Jeanne Peterson is one of the people most identified with the low-income housing tax credit (LIHTC) program. A presence since the housing credit began, she put LIHTCs into action in Michigan and California, but her reach extends far beyond the borders of two states.
Peterson is the industry’s “true north,” a steady force pointing the way. “From the time I went to law school, I always wanted to do something that would help people and work in a field that was important,” she says. “Housing, in my personal opinion, should be a right and not a privilege. Affordable housing was something that was important.”
Peterson’s first housing job was as a staff attorney at the Michigan State Housing Development Authority (MSHDA), the start of a 23-year career in public service. Her tenure at the agency coincided with the birth of the LIHTC program in 1986.
She became central to a small, hardcore group of housing finance agency leaders that huddled in conference rooms and basements in West Virginia and Washington, D.C., to work out the The Prototype
complexities and nuances of the program. “We were trying to figure out what it all meant and how we were going to implement it in our various states,” she says. Ever since, Peterson has been one of the program’s leading authorities.
Once the LIHTC was launched, she set the standard for administering the program. She also helped guide the program nationally by serving on numerous task forces and committees that established recommended practices and shaped policies.
Peterson, who has a love of good
policy, was hooked by the challenge of
creating programs that would change
people’s lives. In Michigan, she was involved
in establishing a financing program
for group homes in residential
areas that would serve six or fewer residents,
most of whom were developmentally
disabled. It was a time when the
state was moving people out of some of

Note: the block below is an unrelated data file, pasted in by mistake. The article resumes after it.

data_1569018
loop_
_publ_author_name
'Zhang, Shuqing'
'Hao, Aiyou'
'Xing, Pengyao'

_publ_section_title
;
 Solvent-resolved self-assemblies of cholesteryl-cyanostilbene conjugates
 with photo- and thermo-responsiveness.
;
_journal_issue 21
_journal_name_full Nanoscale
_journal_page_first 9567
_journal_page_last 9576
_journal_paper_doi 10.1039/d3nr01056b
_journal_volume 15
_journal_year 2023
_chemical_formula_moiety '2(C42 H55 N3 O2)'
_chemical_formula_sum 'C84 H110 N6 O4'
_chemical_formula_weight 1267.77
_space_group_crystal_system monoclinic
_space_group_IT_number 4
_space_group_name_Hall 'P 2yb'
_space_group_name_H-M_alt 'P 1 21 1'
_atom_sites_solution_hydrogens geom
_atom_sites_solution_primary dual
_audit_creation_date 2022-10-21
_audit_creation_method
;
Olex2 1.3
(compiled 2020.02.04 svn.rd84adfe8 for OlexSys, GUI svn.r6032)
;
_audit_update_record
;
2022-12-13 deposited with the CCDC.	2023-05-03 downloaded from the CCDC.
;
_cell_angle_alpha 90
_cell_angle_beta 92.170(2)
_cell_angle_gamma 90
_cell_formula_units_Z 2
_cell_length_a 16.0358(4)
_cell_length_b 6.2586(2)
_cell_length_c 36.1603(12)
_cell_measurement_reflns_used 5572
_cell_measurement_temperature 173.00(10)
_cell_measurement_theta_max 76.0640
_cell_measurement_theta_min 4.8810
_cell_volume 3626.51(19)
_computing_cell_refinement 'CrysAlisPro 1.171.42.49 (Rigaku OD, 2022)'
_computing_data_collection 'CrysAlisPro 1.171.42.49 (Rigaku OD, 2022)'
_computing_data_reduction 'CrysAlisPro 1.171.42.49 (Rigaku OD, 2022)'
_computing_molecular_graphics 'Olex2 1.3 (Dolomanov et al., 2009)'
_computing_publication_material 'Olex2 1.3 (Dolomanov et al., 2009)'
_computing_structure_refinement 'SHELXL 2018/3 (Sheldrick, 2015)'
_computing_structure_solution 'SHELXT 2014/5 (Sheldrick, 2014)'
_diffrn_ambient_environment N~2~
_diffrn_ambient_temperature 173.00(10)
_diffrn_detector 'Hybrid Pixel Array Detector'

its hospitals, and the need for new housing
was increasing rapidly. She served
at MSHDA for 18 years, becoming director
of legal affairs, before being lured
by California, the state with the largest
LIHTC program in the nation.
Changing course in California
Phil Angelides was elected state treasurer in 1998, and he launched a nationwide search for the best person to run the California Tax Credit Allocation Committee (CTCAC), an agency that he would oversee. No stranger to affordable housing, he had worked at the state’s Department of Housing and Community Development early in his career and was known as a thoughtful policymaker.
“As I looked across the country, one name kept coming up: Jeanne Peterson,” he says. Angelides convinced Peterson to move to California, a state with diverse regional markets and housing constituencies.
She began by meeting with groups around the state to get a feel for their differing—often competing—needs and how the housing credit program should work in California.
It was a huge learning experience for Peterson, and she navigated the rough waters smoothly, listening to differing points of view and building consensus.
“She has a good ear,” Angelides says.
“People have their own interests, and she has a great ability to listen to them whether it is a large for-profit or a community nonprofit.”